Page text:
Returning to grad school after 2 year hiatus
June 17, 2013 7:22 AM   Subscribe

So I'm beginning a statistics PhD program this fall and I'm concerned that my math skills have gotten rusty since I haven't done anything related for the past two years. I've been working as an actuary since I graduated college but I don't do that much math--mostly a lot of programming. Has anybody been in a similar situation to me? How was the adjustment for you? I'm considering retaking advanced calculus and linear algebra during my first year (probably next summer before I take 2nd year advanced courses) just to refresh myself again. I'm aware some people may think this is kind of pathetic but I'd rather be safe than sorry. Besides, it's only my first year. Is this frowned upon?

P.S. I'm doing stats grad school because
1) I want to become a stats professor or get more interesting roles in industry,
2) it's the best chance I have to explore interdisciplinary problems involving biology and finance, and
3) I don't enjoy being an actuary...
posted by molamola to Education (15 answers total) 3 users marked this as a favorite
Get the textbooks that those advanced calculus and linear algebra classes use and start working your way through them. Once you've knocked the rust off, you'll be able to tell whether you need the instruction again.
posted by Etrigan at 7:47 AM on June 17, 2013

Response by poster: Yep, started working through them. I'll definitely need the instruction again, lol.
posted by molamola at 7:53 AM on June 17, 2013

Have you looked at your local community colleges? Might be a cheaper and quicker way to do it, if you can at least knock through one of those classes this summer. Barring that, maybe get a tutor once or twice a week to help you work through the parts you're finding difficult.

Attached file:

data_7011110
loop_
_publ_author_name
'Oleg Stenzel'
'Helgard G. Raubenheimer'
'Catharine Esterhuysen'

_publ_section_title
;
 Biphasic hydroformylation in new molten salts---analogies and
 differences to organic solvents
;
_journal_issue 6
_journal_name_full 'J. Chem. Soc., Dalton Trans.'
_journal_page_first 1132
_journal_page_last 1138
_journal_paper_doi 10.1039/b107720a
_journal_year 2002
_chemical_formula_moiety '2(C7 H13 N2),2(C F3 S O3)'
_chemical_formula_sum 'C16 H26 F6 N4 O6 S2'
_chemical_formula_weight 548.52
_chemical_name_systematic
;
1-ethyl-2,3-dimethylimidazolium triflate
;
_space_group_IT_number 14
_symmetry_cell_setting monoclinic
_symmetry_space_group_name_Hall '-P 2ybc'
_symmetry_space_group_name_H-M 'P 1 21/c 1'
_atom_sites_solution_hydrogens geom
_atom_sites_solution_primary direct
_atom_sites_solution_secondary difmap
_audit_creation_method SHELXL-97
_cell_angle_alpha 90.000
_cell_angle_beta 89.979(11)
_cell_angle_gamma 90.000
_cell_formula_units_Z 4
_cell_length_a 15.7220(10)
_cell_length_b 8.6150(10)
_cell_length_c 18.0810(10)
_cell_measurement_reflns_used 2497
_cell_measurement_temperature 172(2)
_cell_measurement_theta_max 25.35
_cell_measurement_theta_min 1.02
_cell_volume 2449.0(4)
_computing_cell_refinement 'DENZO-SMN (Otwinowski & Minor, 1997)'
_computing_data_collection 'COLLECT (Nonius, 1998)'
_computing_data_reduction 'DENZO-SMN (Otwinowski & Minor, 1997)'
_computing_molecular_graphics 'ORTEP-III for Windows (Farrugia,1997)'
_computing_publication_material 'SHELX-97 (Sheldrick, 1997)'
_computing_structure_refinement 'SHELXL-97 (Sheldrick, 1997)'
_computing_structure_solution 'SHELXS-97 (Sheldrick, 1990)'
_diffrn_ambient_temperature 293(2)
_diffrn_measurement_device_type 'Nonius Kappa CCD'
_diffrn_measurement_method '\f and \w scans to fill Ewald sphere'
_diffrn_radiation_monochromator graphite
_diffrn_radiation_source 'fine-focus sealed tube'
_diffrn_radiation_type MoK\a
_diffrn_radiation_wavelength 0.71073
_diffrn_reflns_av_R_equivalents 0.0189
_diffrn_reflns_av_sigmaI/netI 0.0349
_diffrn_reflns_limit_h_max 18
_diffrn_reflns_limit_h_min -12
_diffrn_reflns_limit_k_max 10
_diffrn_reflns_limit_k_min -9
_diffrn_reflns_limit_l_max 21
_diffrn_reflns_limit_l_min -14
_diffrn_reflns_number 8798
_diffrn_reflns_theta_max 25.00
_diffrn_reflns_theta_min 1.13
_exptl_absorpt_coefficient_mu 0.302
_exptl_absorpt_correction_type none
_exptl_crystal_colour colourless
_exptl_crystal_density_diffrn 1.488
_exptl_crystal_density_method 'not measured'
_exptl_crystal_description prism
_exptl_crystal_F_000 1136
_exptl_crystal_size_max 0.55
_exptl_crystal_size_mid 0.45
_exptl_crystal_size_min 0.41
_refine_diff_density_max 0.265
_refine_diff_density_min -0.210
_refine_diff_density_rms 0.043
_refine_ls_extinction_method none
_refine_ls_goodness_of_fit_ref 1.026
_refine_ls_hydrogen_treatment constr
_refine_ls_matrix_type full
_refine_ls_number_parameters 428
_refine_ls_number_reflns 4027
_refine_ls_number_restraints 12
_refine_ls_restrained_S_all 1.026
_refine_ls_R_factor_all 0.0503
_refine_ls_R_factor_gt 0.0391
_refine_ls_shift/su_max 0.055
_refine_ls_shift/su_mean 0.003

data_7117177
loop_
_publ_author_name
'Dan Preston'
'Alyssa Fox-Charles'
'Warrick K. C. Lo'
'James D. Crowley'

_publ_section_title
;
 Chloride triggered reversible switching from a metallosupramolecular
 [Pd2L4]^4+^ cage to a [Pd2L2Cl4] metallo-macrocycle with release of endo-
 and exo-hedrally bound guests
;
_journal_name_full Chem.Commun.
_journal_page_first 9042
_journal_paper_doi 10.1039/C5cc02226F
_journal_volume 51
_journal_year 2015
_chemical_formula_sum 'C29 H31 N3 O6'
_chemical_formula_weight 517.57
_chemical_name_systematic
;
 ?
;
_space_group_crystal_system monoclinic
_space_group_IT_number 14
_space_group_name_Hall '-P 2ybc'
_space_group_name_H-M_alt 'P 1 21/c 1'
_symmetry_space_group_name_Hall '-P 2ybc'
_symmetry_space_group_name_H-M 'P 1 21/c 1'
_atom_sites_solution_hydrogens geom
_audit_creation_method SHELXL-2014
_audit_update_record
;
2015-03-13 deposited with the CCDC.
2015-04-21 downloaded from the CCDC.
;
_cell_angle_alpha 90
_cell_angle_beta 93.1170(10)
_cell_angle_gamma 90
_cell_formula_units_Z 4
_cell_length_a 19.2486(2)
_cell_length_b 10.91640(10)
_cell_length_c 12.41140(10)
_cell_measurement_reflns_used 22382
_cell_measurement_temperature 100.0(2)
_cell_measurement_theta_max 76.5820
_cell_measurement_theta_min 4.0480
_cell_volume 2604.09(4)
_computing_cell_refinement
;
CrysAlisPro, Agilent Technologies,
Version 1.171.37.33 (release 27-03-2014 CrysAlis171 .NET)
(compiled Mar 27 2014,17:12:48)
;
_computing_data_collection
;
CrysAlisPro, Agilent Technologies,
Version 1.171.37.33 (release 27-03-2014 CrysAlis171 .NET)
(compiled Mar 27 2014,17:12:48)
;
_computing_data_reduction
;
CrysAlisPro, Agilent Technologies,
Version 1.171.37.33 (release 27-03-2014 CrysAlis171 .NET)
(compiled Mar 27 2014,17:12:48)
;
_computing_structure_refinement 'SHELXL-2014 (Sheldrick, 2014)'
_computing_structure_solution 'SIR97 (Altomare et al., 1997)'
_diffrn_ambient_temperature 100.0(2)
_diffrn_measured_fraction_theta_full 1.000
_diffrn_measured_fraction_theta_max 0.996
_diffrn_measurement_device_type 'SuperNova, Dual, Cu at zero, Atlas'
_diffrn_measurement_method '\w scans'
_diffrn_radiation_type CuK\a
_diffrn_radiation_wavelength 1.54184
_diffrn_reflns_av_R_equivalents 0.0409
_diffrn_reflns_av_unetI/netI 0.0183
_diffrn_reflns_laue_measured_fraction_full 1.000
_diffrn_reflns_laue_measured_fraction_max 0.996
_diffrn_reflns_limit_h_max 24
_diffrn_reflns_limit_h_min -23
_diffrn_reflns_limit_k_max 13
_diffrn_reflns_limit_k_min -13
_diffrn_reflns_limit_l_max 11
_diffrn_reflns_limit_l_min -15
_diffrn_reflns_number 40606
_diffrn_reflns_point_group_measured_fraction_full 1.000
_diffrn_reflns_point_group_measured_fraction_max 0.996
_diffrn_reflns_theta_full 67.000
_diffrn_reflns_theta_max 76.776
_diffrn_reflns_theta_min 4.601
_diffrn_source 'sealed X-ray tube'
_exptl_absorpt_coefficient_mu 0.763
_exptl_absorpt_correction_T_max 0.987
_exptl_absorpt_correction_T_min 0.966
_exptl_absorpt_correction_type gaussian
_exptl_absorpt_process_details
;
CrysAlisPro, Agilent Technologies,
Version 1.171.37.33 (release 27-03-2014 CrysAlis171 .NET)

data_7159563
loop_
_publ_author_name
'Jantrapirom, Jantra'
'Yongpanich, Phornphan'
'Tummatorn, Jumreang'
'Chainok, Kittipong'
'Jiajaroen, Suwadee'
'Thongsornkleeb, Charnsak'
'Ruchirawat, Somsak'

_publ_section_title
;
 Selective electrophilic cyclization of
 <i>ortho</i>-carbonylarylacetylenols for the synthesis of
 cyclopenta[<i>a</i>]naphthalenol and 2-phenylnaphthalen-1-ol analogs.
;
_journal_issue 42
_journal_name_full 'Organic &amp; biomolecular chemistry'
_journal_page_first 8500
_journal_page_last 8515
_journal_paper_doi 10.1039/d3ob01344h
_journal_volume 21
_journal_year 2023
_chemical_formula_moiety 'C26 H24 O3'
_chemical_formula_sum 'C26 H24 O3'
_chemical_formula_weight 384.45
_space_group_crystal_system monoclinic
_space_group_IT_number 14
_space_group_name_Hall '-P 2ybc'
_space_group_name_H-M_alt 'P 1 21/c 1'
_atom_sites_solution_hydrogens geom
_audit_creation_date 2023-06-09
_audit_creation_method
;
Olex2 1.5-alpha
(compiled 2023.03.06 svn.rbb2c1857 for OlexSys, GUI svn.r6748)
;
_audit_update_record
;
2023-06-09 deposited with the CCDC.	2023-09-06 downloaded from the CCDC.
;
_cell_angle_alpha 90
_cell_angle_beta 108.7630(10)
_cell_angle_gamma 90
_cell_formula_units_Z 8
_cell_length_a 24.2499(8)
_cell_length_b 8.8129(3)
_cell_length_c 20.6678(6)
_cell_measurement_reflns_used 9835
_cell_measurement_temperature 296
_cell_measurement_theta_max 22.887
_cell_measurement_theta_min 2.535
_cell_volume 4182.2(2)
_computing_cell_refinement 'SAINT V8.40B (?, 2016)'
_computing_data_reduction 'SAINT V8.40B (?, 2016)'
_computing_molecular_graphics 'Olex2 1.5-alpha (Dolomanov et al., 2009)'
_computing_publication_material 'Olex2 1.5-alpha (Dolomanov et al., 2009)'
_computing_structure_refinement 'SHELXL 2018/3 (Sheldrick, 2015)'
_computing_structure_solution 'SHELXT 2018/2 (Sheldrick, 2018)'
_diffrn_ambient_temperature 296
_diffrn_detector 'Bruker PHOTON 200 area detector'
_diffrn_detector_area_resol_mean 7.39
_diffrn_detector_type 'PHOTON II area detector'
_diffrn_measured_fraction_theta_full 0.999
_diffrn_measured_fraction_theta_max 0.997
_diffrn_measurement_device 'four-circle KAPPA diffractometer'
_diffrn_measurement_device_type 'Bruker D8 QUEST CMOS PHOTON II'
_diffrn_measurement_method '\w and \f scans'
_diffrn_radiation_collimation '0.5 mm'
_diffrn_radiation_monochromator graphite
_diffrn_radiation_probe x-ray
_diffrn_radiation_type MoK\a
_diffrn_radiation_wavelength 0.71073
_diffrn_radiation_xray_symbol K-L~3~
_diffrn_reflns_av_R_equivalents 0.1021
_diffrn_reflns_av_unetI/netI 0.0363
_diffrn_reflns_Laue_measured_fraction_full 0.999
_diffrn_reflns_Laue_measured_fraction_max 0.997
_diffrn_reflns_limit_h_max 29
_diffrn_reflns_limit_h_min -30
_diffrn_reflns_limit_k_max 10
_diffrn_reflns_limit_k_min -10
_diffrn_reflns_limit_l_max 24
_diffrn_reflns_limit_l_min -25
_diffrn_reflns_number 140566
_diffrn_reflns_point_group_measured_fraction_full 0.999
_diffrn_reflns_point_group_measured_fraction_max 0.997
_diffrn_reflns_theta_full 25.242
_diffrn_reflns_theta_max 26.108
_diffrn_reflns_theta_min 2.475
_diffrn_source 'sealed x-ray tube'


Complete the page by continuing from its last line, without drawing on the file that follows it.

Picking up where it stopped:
But mostly, you should talk to your program. They'll likely have experience with people in your situation and have recommendations on how to or even whether you need to get back on track in those subjects. Alternately, they may spend some time in the first year refreshing you and/or teaching you the way they want you to learn it (the people in my MPP program who had the hardest time with the "basics" were ones who were fresh out of other programs and needed to be re-taught the MPP way of doing calc and stats and econ).
posted by Etrigan at 8:00 AM on June 17, 2013

Response by poster: MPP? What's that?
posted by molamola at 8:02 AM on June 17, 2013

(Taking to MeMail so as not to clutter up the thread.)
posted by Etrigan at 8:09 AM on June 17, 2013

This will depend on your program, but i would expect the summer after your first year to be too late. Your first year courses probably require enough linear algebra and calculus that if you get through them you won't get a lot out of an undergrad level summer course. I'd try and talk to some current students who came in after a break and get their take.
posted by matildatakesovertheworld at 8:29 AM on June 17, 2013 [1 favorite]

In my first year of (math) grad school, a fellow student who had come from industry retook a lot of undergrad classes his first year (linear algebra among them), and was behind us for a while, and we did worry about him, but he got a very nice post-doc at an selective liberal arts school when he did finish. It's definitely the right thing to do from a learning point of view, but you might take a reputation hit early on with your fellow students.
posted by Elementary Penguin at 8:40 AM on June 17, 2013